Update – September 23, 2014
The lawsuit against Caddo Parish District Attorney Charles Scott has been settled prior to trial to the tune of half a million dollars. Whistleblower and former DA investigator Don Ashley will receive $447,000 including attorney’s fees from his former boss even though Scott insists “we were ready for trial.”
Update – August 28, 2014
Former Caddo Parish District Attorney’s office investigator Don Ashley has continued to pursue a wrongful termination suit against his former employer, District Attorney Charles Scott, since he was fired following the events outlined in our original post below. The case is slated for trial on September 23, 2014.
Ashley’s lawsuit alleges that assistant district attorneys in Caddo Parish (including Lea Hall and Hugo Holland) engaged in “unorthodox” behavior that “went beyond what he believed to be the prosecutorial mission of the district attorney,” including “outfitting their vehicles with lights and sirens, making stops, and wearing SWAT-type clothing during work hours,” reports the Shreveport Times. You can read the allegations in the lawsuit here.
Original Post – November 12, 2012
Under the purview of Caddo Parish District Attorney Charles Scott, Assistant District Attorneys Hugo Holland and Lea Hall submitted a request to the Louisiana Federal Property Assistance Agency (LFPAA) for eight automatic rifles in December, 2011. The LFPAA, which disseminates federal property to Louisiana entities, authorized the release of the weapons to the Caddo Parish District Attorneys Office because Holland and Hall said the office’s Special Investigation Unit needed the weapons to handle high profile drug cases alongside the Shreveport Police and Caddo Sheriff. When news of the weapons’ transfer reached Caddo Parish Sheriff Steve Prator, he issued a statement that he believed the transaction had occurred contrary to Louisiana law. Sheriff Prator rejected the claim that the DA’s office would need such weaponry.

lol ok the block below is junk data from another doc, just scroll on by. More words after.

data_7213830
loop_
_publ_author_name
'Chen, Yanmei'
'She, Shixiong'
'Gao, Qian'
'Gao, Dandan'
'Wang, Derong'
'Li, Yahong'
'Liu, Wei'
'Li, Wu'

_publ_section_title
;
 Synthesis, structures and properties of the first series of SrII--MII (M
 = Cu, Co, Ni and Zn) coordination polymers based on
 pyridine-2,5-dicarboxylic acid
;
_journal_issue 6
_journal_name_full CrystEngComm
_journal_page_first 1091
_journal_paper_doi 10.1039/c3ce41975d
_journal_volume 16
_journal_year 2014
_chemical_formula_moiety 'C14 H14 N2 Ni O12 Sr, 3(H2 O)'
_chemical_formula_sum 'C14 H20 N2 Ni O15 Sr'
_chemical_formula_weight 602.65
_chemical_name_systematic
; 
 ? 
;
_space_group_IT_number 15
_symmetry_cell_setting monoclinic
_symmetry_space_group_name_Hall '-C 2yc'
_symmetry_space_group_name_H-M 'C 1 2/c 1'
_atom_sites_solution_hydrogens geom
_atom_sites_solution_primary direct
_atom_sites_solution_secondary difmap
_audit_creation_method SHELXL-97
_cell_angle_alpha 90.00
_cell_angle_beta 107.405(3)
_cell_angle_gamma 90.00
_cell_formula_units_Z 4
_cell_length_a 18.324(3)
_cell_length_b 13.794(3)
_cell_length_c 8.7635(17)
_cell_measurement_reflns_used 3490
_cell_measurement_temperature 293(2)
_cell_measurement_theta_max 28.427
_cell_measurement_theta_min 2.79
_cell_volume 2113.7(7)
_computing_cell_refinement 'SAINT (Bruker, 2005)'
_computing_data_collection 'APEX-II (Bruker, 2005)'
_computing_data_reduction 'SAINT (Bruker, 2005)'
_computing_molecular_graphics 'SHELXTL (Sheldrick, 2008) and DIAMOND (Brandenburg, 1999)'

The Caddo DA’s Office veteran investigator Don Ashley alerted Prator to the weapons’ transfer and was fired by District Attorney Scott soon afteward. He has since launched a wrongful termination suit, alleging that Scott fired him for blowing the whistle on Holland and Hall’s acquisition.
The Inspector General (IG) of Louisiana launched a private investigation into the matter, releasing a report in July. The report found that the request contained false information and that Holland and Hall had misrepresented the reasons why the eight automatic rifles were needed by the DA’s Office. Both the Shreveport Police and the Caddo Sheriff denied that district attorney personnel routinely participated in the operations described on the form.
Following the release of the IG’s report, the District Attorney asked Assistant District Attorney Holland and Assistant District Attorney Hall to resign. Though they no longer work for the Caddo DA’s Office, Holland and Hall continue to prosecute the Angola 5 cases, in which one defendant alleges Hugo Holland withheld exculpatory evidence at his trial. Read a blog post about the incident here.